The Best Leaders Can’t Be Replaced by AI
This article was originally published in Harvard Business Review.
With access to unlimited information, superior processing power, rapid learning capabilities, and no emotional constraints, artificial intelligence will soon surpass human ability in many areas of leadership. Our research, for which we surveyed more than 600 employees across multiple industries, indicates that employees already have more confidence in AI than in their human bosses in certain areas of leadership.
But just because AI can master many complex processes at work, it does not mean that leaders are at risk of being replaced. Humans want to be led by other humans, even if that humanity comes with flaws and messiness.
This lines up with our research from over the past 10 years, in which we analyzed and mapped what it means to be an effective and successful leader today. In short, we have found that the more human you are in your leadership, the better the outcomes for your teams, your organization, and yourself. Successful leaders today need to understand and leverage the benefits of AI. At the same time, they need to embrace their uniquely human qualities more fully.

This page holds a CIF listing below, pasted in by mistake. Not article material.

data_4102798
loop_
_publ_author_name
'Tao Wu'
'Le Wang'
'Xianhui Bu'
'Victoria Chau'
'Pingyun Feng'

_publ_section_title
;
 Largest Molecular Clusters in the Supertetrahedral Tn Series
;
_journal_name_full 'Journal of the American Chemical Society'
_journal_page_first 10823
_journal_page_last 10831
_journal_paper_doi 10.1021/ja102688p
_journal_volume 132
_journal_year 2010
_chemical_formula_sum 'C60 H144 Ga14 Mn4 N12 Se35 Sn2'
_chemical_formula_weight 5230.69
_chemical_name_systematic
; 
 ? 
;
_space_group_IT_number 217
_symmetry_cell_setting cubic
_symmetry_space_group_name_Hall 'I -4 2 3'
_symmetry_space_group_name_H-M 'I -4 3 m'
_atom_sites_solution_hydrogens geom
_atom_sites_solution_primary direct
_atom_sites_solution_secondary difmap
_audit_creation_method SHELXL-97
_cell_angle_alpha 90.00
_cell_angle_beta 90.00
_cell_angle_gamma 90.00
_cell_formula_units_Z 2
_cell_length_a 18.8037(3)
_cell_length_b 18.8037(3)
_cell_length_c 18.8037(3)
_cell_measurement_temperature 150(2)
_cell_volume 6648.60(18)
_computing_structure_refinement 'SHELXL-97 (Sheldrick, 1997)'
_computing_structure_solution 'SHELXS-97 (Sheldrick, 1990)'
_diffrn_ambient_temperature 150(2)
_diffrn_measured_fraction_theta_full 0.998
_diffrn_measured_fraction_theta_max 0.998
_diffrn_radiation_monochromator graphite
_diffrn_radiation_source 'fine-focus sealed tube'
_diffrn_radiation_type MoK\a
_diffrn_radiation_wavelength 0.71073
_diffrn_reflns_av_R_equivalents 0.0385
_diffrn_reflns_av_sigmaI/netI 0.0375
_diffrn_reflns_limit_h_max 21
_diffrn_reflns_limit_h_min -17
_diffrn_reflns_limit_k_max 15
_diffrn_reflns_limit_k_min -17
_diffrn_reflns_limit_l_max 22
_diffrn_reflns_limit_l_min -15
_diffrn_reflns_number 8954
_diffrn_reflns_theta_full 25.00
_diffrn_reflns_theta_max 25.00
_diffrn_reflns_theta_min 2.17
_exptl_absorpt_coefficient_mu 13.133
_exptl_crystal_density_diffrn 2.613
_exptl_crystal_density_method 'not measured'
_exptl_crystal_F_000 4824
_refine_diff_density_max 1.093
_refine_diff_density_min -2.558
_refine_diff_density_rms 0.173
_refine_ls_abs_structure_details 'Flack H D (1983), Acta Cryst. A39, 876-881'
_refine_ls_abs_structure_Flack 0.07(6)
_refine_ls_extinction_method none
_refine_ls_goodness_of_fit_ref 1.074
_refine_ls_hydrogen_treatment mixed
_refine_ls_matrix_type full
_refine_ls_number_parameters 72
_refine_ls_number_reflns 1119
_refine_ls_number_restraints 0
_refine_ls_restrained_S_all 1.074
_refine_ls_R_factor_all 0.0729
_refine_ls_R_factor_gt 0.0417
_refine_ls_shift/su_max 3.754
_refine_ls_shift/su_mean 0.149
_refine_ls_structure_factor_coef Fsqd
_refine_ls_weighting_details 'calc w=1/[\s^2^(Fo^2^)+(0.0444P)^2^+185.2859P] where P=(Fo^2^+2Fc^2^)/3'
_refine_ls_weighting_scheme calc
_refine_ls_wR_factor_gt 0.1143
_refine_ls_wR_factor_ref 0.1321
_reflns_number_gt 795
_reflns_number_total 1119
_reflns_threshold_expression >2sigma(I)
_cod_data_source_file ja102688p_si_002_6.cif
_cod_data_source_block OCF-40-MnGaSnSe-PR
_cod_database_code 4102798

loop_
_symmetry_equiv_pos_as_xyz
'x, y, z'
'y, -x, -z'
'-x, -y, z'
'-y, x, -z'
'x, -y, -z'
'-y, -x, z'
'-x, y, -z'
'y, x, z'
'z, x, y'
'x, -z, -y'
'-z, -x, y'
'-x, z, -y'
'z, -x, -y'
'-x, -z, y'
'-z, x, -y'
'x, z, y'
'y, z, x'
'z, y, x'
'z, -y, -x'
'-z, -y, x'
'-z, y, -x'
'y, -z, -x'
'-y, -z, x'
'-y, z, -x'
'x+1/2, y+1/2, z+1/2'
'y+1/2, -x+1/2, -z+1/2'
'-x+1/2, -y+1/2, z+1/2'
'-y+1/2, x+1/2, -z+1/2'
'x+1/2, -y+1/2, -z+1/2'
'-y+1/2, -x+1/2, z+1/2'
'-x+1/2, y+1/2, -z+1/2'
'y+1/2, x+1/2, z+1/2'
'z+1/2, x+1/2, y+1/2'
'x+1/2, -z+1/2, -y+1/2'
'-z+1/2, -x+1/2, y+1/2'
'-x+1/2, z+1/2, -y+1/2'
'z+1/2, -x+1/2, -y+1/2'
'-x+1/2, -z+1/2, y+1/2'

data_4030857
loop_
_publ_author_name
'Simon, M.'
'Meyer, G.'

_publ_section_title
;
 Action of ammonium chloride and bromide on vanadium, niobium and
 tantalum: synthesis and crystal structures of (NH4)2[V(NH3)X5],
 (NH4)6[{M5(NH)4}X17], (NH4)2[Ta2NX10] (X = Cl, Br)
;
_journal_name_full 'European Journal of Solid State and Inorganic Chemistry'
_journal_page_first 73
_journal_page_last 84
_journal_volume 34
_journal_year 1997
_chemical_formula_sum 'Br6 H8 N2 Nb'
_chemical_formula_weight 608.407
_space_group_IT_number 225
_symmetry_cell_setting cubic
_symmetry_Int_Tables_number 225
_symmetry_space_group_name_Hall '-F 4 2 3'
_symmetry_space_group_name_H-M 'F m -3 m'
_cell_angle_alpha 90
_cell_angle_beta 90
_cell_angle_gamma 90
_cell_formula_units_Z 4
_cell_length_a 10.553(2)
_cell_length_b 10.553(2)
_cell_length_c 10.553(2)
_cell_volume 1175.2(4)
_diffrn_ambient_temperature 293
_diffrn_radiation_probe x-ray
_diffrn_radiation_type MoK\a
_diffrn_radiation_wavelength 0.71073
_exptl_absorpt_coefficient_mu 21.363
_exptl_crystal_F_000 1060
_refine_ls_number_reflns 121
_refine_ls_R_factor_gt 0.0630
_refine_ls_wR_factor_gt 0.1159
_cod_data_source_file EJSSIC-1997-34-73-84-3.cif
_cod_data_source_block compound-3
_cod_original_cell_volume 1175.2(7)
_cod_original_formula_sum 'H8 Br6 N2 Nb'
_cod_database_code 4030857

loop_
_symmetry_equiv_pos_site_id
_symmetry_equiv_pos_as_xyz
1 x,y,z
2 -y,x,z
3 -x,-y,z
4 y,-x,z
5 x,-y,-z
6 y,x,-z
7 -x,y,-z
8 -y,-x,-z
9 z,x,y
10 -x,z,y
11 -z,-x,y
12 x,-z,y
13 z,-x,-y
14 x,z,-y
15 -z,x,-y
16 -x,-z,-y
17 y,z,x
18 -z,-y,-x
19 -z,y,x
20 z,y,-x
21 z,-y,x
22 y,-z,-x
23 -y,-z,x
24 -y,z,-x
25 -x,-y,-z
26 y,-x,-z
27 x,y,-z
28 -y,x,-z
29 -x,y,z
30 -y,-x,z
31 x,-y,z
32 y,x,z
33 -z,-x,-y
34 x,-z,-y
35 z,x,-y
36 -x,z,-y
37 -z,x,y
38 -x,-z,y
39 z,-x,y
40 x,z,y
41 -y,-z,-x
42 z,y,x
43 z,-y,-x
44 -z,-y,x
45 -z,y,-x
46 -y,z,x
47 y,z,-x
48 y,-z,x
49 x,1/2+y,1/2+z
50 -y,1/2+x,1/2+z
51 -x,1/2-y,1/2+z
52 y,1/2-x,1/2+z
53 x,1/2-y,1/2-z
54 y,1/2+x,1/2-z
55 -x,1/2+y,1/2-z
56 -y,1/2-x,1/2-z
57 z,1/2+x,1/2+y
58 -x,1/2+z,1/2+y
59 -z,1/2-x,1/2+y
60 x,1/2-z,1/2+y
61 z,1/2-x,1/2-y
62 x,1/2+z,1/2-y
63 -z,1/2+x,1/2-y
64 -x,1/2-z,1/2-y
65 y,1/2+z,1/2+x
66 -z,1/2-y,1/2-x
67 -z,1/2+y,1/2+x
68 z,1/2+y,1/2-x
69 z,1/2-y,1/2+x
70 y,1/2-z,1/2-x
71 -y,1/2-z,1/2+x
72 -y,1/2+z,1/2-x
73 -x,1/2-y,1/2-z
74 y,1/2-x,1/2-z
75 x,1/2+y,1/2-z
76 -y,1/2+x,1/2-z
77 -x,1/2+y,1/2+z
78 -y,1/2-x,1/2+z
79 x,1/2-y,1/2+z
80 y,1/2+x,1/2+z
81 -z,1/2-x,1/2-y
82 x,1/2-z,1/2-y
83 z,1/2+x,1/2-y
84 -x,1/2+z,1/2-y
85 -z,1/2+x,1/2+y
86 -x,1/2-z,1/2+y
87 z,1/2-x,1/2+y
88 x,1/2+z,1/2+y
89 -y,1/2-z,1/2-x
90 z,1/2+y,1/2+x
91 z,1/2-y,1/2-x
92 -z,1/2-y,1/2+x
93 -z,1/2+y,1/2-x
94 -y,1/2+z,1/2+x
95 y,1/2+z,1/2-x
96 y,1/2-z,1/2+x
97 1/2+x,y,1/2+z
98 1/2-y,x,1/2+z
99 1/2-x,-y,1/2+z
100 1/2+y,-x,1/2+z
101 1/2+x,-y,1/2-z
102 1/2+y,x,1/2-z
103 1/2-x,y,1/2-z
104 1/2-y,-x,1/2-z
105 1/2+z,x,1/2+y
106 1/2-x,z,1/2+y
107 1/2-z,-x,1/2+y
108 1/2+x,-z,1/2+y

Faster, More Accurate, Less Biased, More Consistent
We interviewed employees to understand how they would feel about the integration of AI in leadership. As one employee from a global consulting firm shared, “In my career, I have often experienced leaders who didn’t understand my area of expertise and were mostly focused on their own advancement. In many cases, I think I would have been better off with an AI bot that could be precise, unbiased, and uber-smart in how to develop me and guide my work.”